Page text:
Sermon: “Conquering Grace” (Revelation 12)

by | Mar 18, 2018 | Sermons | 0 comments

The manner in which we naturally move about in the world is often and almost inescapably narrow and finite. What often seems most real to us is that which our natural faculties tell us is true. But what if we don’t see the whole picture? Or worse, what if the picture we see more accurately represents the antithesis of reality? Revelation 12 is one such chapter that suggests the reality of things in heaven and on earth may not always correspond with what our methods of evaluation suggest to us. But that which we often misidentify by sight, divine revelation clarifies by changing our perspective, and inviting us to peer into the true nature of things in heaven and things on earth. Revelation 12 offers a truer picture of reality that challenges our perspective on the same picture. Revelation 12 invites us to peer behind the curtain and see the heavenly interpretation of several foundational elements of the Christian life.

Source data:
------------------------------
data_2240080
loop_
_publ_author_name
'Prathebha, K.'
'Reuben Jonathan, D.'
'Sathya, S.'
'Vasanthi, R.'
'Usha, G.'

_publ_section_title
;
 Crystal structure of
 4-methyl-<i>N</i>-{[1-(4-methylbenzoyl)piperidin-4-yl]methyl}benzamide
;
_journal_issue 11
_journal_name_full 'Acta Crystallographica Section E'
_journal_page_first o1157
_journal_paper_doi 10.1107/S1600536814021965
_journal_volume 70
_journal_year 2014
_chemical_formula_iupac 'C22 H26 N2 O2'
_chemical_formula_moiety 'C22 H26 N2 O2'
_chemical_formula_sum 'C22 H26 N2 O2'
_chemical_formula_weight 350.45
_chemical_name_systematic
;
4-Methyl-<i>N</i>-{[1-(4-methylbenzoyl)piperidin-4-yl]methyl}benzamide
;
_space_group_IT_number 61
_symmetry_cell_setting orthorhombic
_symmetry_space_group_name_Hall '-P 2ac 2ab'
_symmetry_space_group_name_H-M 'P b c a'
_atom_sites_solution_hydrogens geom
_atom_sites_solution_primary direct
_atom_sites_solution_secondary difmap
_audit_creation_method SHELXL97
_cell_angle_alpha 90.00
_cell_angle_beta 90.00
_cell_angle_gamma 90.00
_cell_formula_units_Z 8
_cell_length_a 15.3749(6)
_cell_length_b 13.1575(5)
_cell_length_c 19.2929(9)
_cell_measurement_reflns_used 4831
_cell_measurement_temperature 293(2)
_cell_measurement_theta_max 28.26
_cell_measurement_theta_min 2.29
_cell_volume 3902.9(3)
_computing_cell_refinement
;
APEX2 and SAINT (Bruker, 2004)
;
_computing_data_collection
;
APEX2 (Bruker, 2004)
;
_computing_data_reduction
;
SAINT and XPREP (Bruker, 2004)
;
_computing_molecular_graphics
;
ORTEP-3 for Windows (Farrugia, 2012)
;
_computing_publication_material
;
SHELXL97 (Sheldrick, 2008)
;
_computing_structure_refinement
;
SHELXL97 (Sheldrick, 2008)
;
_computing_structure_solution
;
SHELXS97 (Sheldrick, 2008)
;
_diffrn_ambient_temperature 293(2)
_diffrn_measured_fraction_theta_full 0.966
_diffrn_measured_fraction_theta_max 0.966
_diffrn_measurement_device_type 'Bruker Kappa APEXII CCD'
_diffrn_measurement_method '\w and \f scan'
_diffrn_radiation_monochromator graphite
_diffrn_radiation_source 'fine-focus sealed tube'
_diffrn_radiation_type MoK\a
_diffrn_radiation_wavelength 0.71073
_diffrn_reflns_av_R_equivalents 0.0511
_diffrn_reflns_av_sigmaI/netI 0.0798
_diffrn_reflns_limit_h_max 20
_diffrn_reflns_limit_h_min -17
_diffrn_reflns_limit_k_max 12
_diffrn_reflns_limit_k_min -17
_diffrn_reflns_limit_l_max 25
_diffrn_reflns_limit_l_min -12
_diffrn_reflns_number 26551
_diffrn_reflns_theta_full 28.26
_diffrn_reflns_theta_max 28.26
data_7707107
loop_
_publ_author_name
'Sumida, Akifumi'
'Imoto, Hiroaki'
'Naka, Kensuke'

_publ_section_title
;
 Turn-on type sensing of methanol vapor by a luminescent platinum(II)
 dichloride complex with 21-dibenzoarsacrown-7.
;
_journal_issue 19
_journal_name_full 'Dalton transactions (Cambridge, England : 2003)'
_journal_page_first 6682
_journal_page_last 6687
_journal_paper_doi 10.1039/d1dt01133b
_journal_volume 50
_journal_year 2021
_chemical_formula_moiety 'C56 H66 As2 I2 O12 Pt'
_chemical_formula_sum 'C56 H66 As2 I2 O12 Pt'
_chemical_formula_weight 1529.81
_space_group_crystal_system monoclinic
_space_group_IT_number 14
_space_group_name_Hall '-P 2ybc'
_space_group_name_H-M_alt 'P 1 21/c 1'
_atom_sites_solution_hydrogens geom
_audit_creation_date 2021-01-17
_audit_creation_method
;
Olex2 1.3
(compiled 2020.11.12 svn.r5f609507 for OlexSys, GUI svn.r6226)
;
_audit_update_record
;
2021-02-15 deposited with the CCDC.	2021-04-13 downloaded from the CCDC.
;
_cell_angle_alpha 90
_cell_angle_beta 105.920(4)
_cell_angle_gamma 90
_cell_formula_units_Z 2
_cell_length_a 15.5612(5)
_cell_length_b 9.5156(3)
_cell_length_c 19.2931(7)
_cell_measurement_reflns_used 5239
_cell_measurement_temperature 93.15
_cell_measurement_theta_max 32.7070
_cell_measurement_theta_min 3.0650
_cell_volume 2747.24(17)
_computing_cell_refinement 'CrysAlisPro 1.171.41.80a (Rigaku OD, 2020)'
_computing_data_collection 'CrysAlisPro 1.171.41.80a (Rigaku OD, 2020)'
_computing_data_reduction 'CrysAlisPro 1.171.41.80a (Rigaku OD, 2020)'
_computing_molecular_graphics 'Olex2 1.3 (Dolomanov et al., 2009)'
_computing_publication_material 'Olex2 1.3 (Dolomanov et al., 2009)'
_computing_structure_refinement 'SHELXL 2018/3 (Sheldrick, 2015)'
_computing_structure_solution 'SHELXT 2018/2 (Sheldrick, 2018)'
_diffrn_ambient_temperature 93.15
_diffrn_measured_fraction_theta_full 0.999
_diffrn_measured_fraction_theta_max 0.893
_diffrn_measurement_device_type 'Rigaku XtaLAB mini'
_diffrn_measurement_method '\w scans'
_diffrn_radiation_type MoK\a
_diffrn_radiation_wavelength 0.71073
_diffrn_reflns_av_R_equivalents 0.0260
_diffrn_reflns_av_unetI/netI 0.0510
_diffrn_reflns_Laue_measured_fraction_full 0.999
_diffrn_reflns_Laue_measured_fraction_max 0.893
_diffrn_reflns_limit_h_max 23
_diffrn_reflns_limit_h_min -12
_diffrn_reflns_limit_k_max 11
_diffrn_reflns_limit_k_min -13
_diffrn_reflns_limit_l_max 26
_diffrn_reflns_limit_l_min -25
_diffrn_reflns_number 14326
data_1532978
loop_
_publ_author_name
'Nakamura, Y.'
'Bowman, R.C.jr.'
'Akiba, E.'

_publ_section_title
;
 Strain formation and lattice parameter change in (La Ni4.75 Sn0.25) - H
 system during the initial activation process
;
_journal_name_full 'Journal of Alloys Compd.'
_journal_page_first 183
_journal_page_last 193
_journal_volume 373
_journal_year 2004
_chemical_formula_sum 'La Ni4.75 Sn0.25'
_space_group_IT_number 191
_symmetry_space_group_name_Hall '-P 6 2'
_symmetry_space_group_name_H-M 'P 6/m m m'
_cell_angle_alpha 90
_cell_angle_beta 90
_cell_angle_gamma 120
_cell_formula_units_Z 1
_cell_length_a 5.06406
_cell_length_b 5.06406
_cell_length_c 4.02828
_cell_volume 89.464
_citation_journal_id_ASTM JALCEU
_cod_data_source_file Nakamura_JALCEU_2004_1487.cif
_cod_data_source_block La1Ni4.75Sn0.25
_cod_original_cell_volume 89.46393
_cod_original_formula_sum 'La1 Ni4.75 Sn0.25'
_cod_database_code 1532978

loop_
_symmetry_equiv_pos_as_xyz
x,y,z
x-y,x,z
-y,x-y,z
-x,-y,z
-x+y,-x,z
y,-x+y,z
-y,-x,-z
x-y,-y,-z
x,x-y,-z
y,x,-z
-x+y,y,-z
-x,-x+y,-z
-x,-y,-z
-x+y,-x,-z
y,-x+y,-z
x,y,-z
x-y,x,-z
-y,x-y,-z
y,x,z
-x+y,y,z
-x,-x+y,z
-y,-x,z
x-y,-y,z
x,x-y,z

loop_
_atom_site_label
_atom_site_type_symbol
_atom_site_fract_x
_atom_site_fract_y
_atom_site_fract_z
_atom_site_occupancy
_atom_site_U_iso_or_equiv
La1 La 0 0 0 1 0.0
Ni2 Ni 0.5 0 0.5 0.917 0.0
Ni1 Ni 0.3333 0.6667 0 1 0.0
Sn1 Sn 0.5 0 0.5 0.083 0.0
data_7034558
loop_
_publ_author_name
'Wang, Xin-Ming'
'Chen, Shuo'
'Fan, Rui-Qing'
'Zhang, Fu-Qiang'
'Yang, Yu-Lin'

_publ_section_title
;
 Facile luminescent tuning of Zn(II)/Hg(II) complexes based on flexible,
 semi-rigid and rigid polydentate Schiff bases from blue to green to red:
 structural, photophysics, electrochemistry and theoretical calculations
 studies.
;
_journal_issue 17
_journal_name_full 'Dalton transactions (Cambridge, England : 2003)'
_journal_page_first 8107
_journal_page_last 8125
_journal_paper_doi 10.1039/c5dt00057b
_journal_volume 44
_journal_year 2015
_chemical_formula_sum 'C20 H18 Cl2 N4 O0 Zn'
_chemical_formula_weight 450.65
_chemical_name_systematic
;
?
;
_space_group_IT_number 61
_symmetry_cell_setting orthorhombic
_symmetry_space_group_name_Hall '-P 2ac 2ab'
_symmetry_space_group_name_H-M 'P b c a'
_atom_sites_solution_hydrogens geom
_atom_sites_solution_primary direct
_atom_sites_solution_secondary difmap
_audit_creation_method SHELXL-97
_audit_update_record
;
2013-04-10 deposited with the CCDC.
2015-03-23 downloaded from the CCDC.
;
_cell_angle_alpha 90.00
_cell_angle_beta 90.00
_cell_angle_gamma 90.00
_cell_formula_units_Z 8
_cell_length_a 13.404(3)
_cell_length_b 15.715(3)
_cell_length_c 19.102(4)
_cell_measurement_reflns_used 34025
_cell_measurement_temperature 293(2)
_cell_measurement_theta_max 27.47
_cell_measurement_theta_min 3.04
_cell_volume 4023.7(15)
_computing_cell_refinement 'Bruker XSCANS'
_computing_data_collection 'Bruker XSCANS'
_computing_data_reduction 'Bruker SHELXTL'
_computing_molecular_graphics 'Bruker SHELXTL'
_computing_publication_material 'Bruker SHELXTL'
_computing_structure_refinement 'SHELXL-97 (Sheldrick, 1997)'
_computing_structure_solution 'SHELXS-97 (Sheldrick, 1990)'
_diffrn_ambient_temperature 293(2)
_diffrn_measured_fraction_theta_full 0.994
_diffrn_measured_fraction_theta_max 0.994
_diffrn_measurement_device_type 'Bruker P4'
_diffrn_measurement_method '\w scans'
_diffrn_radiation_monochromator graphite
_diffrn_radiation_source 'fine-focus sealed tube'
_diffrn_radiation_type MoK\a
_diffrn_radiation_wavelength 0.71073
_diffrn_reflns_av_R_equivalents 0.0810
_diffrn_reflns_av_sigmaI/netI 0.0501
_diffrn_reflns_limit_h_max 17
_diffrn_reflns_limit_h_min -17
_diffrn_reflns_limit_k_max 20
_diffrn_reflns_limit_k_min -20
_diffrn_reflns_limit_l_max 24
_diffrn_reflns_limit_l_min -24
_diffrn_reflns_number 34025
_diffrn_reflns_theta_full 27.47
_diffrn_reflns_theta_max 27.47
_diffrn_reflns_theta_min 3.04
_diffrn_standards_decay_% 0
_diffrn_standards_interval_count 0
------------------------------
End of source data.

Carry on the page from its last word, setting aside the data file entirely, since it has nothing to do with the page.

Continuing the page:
It shows us first the true nature of ‘the conflict.’ The text suggests that the primary battle in which the church is engaged is one that presses us to believe lies and renege on our confession of Christ. This isn’t a battle against flesh and blood; this is primarily a battle against spiritual forces marshalled by Satan against the bride of Christ. Second, this text shows us the true nature of the victory. As the church fights to hold fast to our confession we do so by the power of Christ, who by virtue of his death and resurrection is seated at the right hand of God the Father from where he rules and governs his church and subdues his and our enemies. Third, this text shows us the true nature of the church. The church, represented by the woman clothed with the sun and the moon, is depicted resting in the desert, in a place that’s foreign and potentially hostile. But even as she’s pursued by the foe, she’s also provided for by Christ. The church is fed in the desert through the means Christ has instituted for the good of the church and for the glory of God. These are the realities that we often fail to behold as we live, move, and have our being. But these same realities are symbolically pictured for us as the truer analogue to that which we often see dimly, and we’re invited to behold and rest upon these truer realities by beholding the message of Revelation 12.

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